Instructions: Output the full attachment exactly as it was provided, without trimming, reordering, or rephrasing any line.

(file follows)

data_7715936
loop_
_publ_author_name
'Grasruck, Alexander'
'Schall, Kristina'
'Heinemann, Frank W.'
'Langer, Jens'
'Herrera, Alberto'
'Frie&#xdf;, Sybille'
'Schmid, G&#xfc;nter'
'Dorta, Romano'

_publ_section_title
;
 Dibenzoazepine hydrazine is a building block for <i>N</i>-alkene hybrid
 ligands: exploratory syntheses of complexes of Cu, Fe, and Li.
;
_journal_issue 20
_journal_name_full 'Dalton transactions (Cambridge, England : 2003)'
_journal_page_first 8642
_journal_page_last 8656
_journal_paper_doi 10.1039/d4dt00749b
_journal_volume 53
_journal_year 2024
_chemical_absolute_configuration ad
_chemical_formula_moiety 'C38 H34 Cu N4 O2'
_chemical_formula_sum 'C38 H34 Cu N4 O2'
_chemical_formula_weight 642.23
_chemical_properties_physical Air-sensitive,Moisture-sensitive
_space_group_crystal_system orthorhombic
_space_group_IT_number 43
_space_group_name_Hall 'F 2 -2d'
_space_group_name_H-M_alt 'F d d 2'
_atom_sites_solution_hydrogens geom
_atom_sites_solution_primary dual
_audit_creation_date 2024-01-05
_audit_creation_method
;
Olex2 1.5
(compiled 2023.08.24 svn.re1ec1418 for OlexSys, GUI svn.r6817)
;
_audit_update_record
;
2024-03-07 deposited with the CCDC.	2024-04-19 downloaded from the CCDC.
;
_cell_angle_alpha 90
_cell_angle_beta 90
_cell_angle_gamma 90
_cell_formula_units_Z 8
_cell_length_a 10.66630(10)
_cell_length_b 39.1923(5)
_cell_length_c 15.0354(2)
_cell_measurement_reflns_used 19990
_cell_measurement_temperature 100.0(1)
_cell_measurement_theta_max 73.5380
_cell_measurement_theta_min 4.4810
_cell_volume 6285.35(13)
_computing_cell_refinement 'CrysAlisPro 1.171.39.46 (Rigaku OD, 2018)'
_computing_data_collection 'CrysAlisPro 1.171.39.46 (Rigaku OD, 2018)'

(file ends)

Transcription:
data_7715936
loop_
_publ_author_name
'Grasruck, Alexander'
'Schall, Kristina'
'Heinemann, Frank W.'
'Langer, Jens'
'Herrera, Alberto'
'Frie&#xdf;, Sybille'
'Schmid, G&#xfc;nter'
'Dorta, Romano'

_publ_section_title
;
 Dibenzoazepine hydrazine is a building block for <i>N</i>-alkene hybrid
 ligands: exploratory syntheses of complexes of Cu, Fe, and Li.
;
_journal_issue 20
_journal_name_full 'Dalton transactions (Cambridge, England : 2003)'
_journal_page_first 8642
_journal_page_last 8656
_journal_paper_doi 10.1039/d4dt00749b
_journal_volume 53
_journal_year 2024
_chemical_absolute_configuration ad
_chemical_formula_moiety 'C38 H34 Cu N4 O2'
_chemical_formula_sum 'C38 H34 Cu N4 O2'
_chemical_formula_weight 642.23
_chemical_properties_physical Air-sensitive,Moisture-sensitive
_space_group_crystal_system orthorhombic
_space_group_IT_number 43
_space_group_name_Hall 'F 2 -2d'
_space_group_name_H-M_alt 'F d d 2'
_atom_sites_solution_hydrogens geom
_atom_sites_solution_primary dual
_audit_creation_date 2024-01-05
_audit_creation_method
;
Olex2 1.5
(compiled 2023.08.24 svn.re1ec1418 for OlexSys, GUI svn.r6817)
;
_audit_update_record
;
2024-03-07 deposited with the CCDC.	2024-04-19 downloaded from the CCDC.
;
_cell_angle_alpha 90
_cell_angle_beta 90
_cell_angle_gamma 90
_cell_formula_units_Z 8
_cell_length_a 10.66630(10)
_cell_length_b 39.1923(5)
_cell_length_c 15.0354(2)
_cell_measurement_reflns_used 19990
_cell_measurement_temperature 100.0(1)
_cell_measurement_theta_max 73.5380
_cell_measurement_theta_min 4.4810
_cell_volume 6285.35(13)
_computing_cell_refinement 'CrysAlisPro 1.171.39.46 (Rigaku OD, 2018)'
_computing_data_collection 'CrysAlisPro 1.171.39.46 (Rigaku OD, 2018)'